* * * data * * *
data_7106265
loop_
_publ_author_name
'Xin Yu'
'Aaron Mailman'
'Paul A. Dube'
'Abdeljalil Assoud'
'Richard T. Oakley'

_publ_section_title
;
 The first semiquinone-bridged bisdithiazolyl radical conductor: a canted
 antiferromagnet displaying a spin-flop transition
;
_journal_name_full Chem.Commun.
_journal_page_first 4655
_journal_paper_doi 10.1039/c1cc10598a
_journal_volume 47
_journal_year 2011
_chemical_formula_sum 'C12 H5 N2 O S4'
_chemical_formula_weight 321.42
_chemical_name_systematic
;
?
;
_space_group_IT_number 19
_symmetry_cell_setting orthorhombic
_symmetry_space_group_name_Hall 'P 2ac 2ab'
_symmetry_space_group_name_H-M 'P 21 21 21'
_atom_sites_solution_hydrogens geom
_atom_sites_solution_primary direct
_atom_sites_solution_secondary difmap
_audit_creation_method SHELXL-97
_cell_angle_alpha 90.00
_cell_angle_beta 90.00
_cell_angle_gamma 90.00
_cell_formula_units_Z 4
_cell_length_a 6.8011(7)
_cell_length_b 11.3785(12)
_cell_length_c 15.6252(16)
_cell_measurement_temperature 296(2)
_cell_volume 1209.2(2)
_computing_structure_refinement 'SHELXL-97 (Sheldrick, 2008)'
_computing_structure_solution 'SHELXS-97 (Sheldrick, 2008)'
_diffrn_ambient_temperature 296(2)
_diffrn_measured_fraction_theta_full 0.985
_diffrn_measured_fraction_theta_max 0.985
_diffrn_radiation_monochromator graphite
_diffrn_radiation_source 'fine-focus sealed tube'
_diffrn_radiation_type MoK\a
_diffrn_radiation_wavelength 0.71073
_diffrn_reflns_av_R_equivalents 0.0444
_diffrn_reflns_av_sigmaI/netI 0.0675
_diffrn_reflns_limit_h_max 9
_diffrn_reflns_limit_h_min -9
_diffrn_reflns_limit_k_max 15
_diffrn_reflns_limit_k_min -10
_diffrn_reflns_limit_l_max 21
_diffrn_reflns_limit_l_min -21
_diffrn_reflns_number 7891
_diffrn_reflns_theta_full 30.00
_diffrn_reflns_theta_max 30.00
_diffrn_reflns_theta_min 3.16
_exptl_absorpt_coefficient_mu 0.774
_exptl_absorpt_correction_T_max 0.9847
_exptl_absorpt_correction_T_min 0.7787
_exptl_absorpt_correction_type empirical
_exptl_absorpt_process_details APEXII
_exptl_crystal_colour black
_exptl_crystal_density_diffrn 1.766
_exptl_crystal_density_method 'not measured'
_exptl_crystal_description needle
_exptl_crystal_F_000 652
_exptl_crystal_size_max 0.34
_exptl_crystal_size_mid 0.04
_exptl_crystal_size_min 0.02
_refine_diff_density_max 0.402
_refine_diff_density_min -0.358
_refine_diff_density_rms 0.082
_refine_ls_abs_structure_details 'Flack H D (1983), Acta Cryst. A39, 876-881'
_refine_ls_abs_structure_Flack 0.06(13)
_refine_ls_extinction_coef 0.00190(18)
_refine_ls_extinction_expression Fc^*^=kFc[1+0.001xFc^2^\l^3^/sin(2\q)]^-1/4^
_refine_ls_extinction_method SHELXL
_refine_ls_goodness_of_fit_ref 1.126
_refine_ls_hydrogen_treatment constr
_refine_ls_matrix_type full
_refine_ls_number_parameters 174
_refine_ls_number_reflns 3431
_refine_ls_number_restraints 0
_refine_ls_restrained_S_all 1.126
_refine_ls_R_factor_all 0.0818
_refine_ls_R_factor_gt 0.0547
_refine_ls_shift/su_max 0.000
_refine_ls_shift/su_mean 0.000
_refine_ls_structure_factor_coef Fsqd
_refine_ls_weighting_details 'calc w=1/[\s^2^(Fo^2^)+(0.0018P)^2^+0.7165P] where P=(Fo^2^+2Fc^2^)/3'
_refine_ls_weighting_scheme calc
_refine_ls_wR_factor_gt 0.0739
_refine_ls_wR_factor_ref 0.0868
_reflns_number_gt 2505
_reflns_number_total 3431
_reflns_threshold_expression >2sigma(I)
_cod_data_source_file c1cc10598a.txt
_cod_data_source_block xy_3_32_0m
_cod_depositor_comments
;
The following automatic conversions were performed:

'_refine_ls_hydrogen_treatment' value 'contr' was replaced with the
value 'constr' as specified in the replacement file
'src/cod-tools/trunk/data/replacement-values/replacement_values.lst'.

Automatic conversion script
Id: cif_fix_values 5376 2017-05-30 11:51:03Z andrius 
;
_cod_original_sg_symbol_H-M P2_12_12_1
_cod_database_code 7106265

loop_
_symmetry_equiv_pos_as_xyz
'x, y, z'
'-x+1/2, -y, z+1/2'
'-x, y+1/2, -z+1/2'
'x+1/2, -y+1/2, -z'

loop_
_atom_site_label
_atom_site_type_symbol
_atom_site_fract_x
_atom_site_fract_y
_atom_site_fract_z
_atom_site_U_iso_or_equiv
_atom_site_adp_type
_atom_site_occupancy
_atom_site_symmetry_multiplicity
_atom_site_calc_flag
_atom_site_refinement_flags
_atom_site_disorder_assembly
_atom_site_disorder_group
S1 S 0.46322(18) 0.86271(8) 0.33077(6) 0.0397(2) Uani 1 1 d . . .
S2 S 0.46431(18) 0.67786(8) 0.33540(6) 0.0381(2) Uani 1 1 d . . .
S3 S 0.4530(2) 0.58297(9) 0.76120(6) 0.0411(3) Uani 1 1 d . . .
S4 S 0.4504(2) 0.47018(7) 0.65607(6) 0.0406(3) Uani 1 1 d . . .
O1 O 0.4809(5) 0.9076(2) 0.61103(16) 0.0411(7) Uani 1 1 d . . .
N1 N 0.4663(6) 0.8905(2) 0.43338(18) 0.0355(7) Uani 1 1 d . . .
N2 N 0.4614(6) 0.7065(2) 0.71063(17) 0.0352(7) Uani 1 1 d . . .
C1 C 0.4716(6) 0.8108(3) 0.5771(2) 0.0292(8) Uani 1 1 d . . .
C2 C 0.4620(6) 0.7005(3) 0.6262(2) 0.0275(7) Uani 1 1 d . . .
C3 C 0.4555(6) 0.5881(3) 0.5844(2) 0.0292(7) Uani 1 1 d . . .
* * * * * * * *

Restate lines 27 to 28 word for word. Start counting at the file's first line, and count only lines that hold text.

_symmetry_space_group_name_Hall 'P 2ac 2ab'
_symmetry_space_group_name_H-M 'P 21 21 21'